In the past few years, we’ve seen point-of-service payment card hardware and software capabilities extend from an enterprise level (proprietary systems) to a small business level (financial instutution-backed merchant accounts) and finally to an individual level (web and mobile payments). And it makes sense; despite the growing popularity of e-currency, most people with a bank account have access to a credit/debit card and aren’t afraid to use it. And with each step of maturity, the technology surrounding payment cards gets more and more diverse and open to innovation.
Jumio’s Netswipe is a new twist on entering payment card data online. Instead of swiping or typing, you essentially stream an encrypted video capture of yourself holding up your card. I’m assuming some OCR and heuristics on the other end translates those video frames into the actual card number. The resulting experience has the benefit of being keyless (immune to keystroke loggers), unsniffable (due to the encrypted stream), and easier than typing it out. The security benefits are complemented by the claim that the whole service is compliant with the PCI-DSS.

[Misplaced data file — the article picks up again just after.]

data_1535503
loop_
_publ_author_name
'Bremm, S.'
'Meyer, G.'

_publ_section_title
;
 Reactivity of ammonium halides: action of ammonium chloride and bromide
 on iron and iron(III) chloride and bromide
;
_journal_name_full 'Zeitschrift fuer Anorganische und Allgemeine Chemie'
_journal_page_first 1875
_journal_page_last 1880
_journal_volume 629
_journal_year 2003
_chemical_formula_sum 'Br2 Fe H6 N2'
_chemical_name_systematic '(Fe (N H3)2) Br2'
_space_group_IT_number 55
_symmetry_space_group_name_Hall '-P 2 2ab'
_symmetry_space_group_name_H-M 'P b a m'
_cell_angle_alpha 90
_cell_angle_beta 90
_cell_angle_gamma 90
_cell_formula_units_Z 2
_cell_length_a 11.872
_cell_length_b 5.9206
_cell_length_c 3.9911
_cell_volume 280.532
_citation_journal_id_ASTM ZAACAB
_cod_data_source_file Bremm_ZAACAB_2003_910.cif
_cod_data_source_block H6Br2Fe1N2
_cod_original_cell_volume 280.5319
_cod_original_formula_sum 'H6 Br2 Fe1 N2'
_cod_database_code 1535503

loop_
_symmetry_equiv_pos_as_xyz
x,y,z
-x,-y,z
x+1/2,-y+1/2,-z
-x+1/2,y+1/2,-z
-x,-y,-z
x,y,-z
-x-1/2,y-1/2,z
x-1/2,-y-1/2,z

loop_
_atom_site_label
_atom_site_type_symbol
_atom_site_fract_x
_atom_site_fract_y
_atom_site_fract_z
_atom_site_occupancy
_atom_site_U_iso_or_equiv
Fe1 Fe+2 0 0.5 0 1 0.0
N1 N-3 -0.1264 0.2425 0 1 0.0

Yet, despite these kudos-worthy achievements, what new avenues are being slowly opened for exploitation by taking the tech in this direction? For example, when making purchases, I know what to look for to tell if I’m on a secure site (https and valid server certificate). But how do I quickly verify that my encrypted video stream isn’t being tampered with? If photo/video-enabled authentication becomes the standard, will phishing be just as lucrative on these new platforms? What about trojan’d hardware (webcams in this case)?
Innovation, especially in technology, can develop and mature despite a generally shady understanding of future implications. Sometimes, potential concerns are simply noted in passing, as if to say “we’ll cross that bridge when we get to it.” Other times, they are met with vehement resistance as issues of ethics and morality get debated. But I suspect the most interesting issues, the type that manifest themselves long after a technology has been adopted by society, are ones that were never even considered in the first place.